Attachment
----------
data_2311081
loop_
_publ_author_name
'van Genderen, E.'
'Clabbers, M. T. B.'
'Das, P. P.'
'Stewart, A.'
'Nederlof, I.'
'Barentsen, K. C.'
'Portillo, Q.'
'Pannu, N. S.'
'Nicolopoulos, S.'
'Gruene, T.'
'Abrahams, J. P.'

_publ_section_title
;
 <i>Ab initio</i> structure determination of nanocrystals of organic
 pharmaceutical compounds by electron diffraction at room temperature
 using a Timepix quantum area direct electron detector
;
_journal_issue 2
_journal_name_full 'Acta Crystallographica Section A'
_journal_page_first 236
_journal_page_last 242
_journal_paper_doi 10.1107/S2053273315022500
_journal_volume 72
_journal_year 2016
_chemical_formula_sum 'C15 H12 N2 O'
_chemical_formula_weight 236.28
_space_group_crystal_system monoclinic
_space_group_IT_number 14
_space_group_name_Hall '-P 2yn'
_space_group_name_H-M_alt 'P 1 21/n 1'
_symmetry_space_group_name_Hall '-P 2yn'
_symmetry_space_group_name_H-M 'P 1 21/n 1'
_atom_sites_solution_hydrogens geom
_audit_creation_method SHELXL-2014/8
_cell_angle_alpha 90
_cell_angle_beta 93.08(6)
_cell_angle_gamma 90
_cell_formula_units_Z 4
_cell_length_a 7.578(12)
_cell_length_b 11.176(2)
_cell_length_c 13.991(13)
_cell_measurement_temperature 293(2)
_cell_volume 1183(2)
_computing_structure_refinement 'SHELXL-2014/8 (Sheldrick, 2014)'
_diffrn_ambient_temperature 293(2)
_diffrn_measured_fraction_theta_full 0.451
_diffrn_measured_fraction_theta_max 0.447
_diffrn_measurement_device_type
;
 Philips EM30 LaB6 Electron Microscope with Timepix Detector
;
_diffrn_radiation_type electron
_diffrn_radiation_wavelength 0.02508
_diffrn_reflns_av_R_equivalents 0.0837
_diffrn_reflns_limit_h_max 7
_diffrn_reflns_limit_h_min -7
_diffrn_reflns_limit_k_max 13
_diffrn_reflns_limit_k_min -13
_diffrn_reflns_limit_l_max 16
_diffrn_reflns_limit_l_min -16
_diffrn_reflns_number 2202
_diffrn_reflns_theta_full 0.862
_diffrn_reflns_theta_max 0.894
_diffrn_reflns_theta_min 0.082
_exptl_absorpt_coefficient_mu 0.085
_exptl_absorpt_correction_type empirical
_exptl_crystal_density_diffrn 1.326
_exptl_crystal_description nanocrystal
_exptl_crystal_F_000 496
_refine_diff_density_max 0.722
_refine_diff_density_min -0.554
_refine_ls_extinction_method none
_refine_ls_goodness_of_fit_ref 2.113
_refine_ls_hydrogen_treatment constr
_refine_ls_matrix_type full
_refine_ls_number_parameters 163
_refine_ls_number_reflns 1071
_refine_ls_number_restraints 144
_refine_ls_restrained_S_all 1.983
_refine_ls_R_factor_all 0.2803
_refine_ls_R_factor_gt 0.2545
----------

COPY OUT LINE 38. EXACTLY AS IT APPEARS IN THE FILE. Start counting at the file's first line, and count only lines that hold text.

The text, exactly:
_cell_angle_alpha 90